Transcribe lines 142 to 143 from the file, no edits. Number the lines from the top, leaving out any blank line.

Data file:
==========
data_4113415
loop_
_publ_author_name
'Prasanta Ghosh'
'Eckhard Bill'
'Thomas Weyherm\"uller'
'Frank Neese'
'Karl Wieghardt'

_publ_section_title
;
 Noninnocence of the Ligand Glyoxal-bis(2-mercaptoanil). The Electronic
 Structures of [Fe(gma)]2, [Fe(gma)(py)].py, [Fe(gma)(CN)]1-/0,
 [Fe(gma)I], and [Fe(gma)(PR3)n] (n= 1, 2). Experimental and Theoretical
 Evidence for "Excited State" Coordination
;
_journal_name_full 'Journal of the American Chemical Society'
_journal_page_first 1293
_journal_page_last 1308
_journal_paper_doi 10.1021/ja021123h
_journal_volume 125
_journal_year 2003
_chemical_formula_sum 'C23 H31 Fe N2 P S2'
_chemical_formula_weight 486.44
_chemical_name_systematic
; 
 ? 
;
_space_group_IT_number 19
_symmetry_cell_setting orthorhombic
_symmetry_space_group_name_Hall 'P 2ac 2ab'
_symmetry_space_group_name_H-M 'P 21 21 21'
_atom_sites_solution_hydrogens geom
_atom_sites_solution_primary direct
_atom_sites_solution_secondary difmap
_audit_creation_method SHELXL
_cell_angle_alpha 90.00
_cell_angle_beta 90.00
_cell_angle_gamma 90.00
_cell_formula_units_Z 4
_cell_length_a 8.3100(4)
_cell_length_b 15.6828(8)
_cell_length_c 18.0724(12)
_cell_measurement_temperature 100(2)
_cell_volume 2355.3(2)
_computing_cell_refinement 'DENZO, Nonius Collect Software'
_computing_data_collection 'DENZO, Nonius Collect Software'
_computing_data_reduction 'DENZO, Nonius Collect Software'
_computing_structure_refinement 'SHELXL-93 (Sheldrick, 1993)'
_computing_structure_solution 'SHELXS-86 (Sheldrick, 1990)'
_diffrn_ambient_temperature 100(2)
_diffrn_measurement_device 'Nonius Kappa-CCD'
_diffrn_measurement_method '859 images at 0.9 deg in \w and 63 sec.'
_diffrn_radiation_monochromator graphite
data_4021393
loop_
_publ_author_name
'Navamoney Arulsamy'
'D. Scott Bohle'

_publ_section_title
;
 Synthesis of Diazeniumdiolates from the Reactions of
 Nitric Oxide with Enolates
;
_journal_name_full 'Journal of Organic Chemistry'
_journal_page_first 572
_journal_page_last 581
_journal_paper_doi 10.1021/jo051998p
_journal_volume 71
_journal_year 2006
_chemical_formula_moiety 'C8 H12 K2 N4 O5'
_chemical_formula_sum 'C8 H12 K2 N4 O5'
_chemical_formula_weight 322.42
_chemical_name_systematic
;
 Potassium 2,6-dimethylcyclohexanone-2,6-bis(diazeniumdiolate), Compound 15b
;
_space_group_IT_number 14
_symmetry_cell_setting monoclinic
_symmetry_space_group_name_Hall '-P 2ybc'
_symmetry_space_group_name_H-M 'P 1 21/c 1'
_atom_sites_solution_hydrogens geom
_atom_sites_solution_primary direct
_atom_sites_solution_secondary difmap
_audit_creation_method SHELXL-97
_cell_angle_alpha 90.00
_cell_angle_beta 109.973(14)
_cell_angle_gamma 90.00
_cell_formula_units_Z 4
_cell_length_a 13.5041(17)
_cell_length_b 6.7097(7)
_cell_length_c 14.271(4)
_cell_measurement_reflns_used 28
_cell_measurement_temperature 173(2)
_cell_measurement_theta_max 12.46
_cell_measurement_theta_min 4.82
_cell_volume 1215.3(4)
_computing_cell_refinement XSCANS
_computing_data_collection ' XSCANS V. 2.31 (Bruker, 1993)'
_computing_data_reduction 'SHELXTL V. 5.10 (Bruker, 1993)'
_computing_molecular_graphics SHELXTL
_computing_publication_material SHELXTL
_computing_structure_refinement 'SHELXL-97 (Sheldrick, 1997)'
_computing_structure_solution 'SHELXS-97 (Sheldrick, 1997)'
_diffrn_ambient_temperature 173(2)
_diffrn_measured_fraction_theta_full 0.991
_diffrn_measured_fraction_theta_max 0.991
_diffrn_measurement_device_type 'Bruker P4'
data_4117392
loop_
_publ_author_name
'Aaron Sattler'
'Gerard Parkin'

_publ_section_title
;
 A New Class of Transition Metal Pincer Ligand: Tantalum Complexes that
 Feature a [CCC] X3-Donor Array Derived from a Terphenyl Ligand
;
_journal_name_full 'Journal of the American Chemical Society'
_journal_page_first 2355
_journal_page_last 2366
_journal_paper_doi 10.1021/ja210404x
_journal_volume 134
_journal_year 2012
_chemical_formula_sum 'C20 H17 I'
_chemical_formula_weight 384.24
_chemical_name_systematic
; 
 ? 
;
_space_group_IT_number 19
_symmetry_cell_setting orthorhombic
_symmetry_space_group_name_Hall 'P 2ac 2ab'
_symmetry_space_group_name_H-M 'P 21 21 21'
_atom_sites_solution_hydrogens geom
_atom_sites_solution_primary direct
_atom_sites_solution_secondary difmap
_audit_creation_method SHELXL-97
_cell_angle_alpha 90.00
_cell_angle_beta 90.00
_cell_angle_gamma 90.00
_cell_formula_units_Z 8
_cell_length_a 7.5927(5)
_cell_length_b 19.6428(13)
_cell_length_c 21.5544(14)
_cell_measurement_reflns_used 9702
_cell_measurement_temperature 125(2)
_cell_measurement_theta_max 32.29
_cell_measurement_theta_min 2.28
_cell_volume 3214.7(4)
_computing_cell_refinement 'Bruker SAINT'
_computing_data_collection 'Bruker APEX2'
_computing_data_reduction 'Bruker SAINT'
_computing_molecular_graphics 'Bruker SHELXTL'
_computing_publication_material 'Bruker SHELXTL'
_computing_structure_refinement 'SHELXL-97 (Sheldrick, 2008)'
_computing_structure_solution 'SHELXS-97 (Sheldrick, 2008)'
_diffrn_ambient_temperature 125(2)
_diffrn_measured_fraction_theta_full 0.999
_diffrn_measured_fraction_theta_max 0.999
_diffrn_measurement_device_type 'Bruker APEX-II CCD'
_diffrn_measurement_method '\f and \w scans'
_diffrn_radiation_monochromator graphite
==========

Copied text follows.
_cell_length_a 7.5927(5)
_cell_length_b 19.6428(13)